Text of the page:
Rian Slay from First Baptist Euless in Euless, TX brings us this giant Rube Goldberg machine for their stage.
Their pastor was doing a series on 1 Corinthians 12 called “Synergy”. They wanted a set that could double as a sermon illustration of the need for synergy in the church—how every person is important and how if one part is out of place, the whole thing breaks down. So they built a huge Rube Goldberg Machine (a contraption like the game Mousetrap).
They started by watching about a million YouTube videos. There was a Coca-Cola commercial that was really helpful, but the most helpful one was a music video for a song call “this too shall pass” by the band OK Go. There were also a lot of behind the scenes videos from OK Go that were really helpful. Many of the elements in their machine were inspired from this video.
They knew the machine had to be big and colorful due to the size of their stage, and it had to be reliable so that they could set it off on the final week. Their pastor wanted the end result to be that it turned a light on.
They got together a team of engineers and designers. They raided every storage space in the church to see what materials they had available and started piecing together a plan based on that. Many of the things they used came from our children and youth departments. They knew they had a couple elements they definitely wanted—such as a Newton’s cradle and zip line. They also tried to come up with things that would make good sermon illustrations. Then they reached out to their congregation to get the other things they needed.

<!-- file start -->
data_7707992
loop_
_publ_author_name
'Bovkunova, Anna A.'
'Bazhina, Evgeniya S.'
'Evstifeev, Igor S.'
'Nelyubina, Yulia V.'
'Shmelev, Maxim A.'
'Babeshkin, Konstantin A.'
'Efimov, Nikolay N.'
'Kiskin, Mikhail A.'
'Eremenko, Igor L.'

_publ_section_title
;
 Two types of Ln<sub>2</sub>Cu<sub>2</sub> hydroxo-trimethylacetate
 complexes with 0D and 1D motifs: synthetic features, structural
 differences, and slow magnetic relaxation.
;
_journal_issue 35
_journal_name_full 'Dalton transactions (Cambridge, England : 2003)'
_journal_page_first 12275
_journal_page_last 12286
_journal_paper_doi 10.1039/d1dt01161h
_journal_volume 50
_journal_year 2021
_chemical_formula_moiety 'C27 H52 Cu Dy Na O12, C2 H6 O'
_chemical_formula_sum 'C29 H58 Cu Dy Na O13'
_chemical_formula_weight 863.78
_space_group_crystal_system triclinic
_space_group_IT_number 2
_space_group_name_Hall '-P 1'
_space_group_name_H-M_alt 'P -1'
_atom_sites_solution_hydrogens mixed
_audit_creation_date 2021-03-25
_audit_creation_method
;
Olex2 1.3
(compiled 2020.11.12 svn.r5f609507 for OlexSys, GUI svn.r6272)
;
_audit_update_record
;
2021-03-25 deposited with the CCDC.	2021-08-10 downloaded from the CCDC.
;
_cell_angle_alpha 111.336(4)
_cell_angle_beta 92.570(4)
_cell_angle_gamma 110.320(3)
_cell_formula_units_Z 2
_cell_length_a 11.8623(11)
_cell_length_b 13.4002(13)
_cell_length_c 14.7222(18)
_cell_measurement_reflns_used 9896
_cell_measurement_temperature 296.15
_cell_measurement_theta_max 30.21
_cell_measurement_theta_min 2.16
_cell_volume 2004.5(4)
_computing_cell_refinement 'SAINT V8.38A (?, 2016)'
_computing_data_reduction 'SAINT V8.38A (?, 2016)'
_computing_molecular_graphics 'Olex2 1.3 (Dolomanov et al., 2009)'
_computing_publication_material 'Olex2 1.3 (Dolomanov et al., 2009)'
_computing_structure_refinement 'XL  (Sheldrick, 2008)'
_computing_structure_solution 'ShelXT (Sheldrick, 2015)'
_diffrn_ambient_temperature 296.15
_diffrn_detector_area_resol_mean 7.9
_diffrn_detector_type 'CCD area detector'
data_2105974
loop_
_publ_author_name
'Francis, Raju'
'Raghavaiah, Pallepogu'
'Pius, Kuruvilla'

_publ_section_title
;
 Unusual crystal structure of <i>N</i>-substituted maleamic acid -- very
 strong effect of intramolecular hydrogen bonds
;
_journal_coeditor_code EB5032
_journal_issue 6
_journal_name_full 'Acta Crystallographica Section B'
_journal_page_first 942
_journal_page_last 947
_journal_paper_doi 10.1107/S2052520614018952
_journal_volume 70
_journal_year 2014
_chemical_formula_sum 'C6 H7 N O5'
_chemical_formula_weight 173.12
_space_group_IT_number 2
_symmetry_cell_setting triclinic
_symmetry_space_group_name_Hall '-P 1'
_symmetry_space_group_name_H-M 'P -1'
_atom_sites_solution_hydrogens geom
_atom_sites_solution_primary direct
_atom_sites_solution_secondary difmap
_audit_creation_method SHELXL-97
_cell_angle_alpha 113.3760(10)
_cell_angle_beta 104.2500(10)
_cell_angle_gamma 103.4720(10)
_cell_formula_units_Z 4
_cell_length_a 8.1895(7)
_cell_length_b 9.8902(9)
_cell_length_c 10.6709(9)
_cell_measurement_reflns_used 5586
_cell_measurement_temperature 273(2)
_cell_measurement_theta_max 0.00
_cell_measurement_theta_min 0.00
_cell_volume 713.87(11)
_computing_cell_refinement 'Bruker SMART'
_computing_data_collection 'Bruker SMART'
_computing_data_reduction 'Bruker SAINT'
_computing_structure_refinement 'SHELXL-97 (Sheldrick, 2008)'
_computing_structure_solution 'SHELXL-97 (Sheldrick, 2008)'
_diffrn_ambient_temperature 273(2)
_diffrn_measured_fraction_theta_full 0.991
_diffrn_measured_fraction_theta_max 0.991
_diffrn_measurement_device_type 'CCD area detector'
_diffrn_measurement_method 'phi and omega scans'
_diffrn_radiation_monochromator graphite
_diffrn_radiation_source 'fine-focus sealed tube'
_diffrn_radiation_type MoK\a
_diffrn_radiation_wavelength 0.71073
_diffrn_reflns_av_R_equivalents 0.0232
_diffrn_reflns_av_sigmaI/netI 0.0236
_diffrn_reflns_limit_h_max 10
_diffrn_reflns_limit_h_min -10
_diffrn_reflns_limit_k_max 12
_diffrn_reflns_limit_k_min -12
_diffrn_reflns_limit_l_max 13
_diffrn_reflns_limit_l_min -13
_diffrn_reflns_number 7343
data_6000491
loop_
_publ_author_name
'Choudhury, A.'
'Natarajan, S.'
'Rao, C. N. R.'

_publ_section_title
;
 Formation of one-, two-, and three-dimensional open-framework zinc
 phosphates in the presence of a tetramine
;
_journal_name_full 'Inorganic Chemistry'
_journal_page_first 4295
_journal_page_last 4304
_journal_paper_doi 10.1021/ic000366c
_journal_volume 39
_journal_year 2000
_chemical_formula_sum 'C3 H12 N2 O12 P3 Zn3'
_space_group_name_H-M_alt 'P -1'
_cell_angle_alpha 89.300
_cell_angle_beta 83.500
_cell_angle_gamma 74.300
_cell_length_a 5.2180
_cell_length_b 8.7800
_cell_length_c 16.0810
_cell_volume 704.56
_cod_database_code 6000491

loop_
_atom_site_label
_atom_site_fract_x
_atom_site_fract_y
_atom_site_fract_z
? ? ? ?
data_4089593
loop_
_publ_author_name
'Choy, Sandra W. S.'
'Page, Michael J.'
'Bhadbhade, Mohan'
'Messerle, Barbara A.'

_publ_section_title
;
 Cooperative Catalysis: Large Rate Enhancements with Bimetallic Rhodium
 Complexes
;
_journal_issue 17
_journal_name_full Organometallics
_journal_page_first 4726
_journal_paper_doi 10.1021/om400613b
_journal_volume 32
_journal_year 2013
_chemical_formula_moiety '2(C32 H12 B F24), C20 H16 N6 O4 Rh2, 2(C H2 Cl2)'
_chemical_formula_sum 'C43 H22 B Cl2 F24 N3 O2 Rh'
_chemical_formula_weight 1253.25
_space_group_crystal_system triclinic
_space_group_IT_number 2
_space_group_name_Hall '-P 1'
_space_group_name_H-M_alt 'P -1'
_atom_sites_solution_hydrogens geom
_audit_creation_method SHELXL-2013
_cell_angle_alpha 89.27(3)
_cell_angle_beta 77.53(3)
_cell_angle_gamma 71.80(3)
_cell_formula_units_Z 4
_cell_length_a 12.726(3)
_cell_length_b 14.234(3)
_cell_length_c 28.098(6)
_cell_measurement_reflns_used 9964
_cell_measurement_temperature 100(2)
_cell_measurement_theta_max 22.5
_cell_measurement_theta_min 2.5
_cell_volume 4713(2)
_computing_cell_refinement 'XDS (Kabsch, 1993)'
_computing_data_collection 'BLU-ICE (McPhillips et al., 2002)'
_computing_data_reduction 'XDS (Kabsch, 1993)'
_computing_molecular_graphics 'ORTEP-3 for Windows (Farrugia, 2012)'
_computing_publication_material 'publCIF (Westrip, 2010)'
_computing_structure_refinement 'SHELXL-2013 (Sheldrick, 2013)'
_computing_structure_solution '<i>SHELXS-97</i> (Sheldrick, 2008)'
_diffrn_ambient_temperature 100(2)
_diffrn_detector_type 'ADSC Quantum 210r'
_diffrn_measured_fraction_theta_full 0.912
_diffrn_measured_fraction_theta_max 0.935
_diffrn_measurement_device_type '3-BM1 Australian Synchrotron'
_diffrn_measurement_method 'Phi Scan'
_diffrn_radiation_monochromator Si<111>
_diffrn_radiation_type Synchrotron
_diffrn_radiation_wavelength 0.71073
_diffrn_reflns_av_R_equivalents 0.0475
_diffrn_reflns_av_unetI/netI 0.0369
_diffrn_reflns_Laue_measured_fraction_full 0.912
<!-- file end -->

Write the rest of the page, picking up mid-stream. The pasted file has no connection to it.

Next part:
The first week of the series, all of the big elements were placed on stage but were not connected. Each week as the series progressed, they connected the pieces. They set off little sections on various weeks as sermon illustrations as their pastor asked for them. One week he asked that their Newton’s cradle be rigged to not work, another he wanted a small section to be set off.
The week they set the whole thing off, they had several rehearsals. One thing that was extremely important was the resetting of the machine. It had to be reset the exact same way every single time by the same people. It also had to be done quickly. In order to prevent it from being set off too early, they decided that their pastor would call up the team at a point during the sermon and they would set it up as he continued speaking. Obviously, it had to be done very quickly and efficiently, while still being done correctly.
Overall they spent about $500 and about a trillion trips to Home Depot, and a ton of man-hours by a team made up mostly of volunteers over about a 2 ½ month period. It had electrical components, a zip-line from the catwalk, and a water feature among other things. Most of the money was spent on lumber, paint, and connecting materials. Many of the big items they found in various storage areas or borrowed from volunteers.
Check out the final product: